Grab the Popcorn—The First Episode of "Off Kilter" is Here, and It's Just As Hilarious As We'd Hoped
"It just...always looks better in my head."
While that might not be something any of us would want to hear from a choreographer, it's a brilliant introduction to "Off Kilter" and the odd, insecure character at its center, Milton Frank. The ballet mockumentary (think "The Office" or "Parks and Recreation," but with pointe shoes) follows Frank (dancer-turned-filmmaker Alejandro Alvarez Cadilla) as he comes back to the studio to try his hand at choreographing for the first time since a plagiarism scandal derailed his fledgling career back in the '90s.
We've been pretty excited about the series for a while, and now the wait is finally over. The first episode of the show, "The Denial," went live earlier today, and it's every bit as awkward, hilarious and relatable as we hoped.
In the course of its eight-episode season, "Off Kilter" nods to some big issues in the dance world. Ageism, the gender pay-gap and sexual harassment are all addressed on some level, in the midst of hijinks caused by an uptight building manager and an enterprising public relations guru.
Plus, the dancing is excellent—but then, with National Ballet of Canada stars Brendan Saye, Harrison James and Chelsy Meiss joining former Royal Winnipeg Ballet soloist Sarah Murphy-Dyson to form the cast of Frank's new ballet (choreographed by Shawn Hounsell), we expected nothing less.
Sarah Murphy-Dyson plays Anna, a 43-year-old ballerina coming face-to-face with ageism in the ballet world. Still courtesy CBC Arts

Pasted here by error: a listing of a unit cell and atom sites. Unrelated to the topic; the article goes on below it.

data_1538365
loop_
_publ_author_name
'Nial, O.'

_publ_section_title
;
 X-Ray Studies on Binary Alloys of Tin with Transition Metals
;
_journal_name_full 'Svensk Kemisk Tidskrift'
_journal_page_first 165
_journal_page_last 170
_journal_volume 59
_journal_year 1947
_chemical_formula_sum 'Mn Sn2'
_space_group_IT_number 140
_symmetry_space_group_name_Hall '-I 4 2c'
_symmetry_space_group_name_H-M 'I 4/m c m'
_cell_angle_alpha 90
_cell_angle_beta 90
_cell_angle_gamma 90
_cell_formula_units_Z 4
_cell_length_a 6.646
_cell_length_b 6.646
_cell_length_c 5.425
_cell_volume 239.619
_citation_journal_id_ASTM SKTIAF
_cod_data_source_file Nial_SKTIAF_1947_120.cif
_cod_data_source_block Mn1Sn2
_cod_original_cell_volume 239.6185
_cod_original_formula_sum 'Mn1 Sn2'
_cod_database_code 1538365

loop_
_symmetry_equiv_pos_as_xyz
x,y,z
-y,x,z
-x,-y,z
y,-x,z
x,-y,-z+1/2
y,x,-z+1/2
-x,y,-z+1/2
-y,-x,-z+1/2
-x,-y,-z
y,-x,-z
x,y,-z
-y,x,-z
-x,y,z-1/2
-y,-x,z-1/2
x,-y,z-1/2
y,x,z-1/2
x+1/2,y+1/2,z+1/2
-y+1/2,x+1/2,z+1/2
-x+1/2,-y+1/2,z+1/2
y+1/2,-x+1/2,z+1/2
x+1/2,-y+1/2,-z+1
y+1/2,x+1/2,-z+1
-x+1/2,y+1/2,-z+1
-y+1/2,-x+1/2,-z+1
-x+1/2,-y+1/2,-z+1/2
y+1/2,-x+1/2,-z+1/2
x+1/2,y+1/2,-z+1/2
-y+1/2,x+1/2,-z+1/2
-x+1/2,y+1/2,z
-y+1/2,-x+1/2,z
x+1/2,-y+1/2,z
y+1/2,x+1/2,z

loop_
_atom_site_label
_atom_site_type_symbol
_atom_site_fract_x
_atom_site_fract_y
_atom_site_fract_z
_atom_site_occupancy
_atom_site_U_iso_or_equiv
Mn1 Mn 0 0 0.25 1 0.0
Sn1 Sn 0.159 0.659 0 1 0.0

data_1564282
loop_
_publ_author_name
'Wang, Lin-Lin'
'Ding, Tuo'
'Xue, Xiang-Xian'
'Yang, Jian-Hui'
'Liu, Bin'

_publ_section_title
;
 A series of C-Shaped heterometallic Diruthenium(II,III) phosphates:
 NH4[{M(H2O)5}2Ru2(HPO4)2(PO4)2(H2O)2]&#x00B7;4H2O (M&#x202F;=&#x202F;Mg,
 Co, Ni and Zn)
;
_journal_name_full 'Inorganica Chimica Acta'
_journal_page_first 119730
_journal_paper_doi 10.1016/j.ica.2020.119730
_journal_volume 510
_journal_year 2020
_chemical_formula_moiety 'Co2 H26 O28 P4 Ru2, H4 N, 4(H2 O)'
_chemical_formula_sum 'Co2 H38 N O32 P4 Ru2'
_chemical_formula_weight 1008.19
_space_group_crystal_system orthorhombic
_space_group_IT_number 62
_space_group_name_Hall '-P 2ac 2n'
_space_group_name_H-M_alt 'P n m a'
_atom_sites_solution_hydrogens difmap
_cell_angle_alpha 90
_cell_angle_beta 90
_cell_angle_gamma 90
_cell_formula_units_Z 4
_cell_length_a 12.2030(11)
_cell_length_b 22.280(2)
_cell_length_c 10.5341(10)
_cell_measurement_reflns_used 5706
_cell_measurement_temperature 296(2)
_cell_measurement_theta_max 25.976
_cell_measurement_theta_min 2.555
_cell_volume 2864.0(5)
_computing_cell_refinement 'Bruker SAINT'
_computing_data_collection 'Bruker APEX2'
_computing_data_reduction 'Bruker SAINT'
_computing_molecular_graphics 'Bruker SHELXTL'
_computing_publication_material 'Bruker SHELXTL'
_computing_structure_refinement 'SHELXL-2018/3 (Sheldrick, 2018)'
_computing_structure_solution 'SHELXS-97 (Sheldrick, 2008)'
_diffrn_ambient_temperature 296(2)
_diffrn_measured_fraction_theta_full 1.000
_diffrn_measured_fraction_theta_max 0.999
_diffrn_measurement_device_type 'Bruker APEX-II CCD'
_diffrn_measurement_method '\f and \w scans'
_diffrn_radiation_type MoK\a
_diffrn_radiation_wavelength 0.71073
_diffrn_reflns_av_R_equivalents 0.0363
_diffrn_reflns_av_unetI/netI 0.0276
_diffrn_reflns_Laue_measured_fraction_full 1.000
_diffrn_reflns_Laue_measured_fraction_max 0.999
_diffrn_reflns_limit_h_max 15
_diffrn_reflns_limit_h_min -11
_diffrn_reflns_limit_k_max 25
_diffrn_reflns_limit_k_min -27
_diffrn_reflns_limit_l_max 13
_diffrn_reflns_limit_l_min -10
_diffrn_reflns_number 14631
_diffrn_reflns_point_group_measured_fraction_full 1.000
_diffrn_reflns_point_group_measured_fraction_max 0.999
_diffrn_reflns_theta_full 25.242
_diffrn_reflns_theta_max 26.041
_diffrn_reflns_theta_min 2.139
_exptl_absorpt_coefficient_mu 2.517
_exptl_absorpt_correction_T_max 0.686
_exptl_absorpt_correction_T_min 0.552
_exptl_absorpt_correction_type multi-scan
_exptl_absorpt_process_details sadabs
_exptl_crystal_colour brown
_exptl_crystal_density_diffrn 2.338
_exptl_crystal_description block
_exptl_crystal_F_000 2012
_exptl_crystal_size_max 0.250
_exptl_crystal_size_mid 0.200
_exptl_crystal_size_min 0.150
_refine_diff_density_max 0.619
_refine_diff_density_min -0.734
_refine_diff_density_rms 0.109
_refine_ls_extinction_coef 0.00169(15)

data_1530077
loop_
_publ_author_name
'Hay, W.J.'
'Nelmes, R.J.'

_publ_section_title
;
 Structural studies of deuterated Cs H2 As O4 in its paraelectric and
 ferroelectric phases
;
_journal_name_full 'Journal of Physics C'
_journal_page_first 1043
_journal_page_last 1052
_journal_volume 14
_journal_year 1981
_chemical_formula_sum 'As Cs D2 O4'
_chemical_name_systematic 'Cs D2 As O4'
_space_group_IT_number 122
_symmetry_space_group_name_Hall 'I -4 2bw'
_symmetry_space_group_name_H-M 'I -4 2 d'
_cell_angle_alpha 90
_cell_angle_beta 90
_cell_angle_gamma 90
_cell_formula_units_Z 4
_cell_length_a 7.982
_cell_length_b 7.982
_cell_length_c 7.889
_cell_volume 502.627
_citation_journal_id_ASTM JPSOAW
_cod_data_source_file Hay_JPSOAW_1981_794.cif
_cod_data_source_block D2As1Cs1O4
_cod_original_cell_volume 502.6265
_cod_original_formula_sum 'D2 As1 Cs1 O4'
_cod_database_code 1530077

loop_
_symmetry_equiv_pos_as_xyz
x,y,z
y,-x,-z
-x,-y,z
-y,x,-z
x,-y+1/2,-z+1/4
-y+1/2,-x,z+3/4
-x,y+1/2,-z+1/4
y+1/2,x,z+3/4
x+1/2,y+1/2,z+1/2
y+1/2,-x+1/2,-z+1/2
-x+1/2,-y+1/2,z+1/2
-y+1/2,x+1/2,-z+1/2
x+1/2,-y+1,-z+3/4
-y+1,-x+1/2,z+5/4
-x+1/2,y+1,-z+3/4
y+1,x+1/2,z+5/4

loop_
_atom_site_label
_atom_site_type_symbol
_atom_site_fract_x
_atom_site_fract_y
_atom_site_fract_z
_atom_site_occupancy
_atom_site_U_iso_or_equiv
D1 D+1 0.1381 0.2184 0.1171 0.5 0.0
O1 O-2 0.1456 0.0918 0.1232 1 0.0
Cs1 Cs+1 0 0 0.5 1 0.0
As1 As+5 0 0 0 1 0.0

Keep an eye on the CBC Arts YouTube channel: They'll be posting one episode a week as we watch Frank's definitely-not-a-comeback take shape.
For a Broadway dancer, few opportunities are more exciting than being part of the creation of an original show. But if that show goes on to become wildly successful, who reaps the benefits? Thanks to a new deal between Actors' Equity Association and The Broadway League, performers involved in a production's development will now receive their own cut of the earnings.
Jellicle obsessives, rejoice: There's a new video out that offers a (surprisingly substantive) look at the dancing that went down on the set of the new CATS movie.
When Dr. Mae Jemison was growing up, she was obsessed with space. But she didn't see any astronauts who looked like her.
"I said, Wait a minute. Why are all the astronauts white males?" she recounts in a CNN video. "What if the aliens saw them and said, Are these the only people on Earth?"
It's no surprise that dancers make some of the best TED Talk presenters. Not only are they great performers, but they've got unique knowledge to share. And they can dance!
If you're in need of a midweek boost, look no further than these eight presentations from some incredibly inspiring dance artists.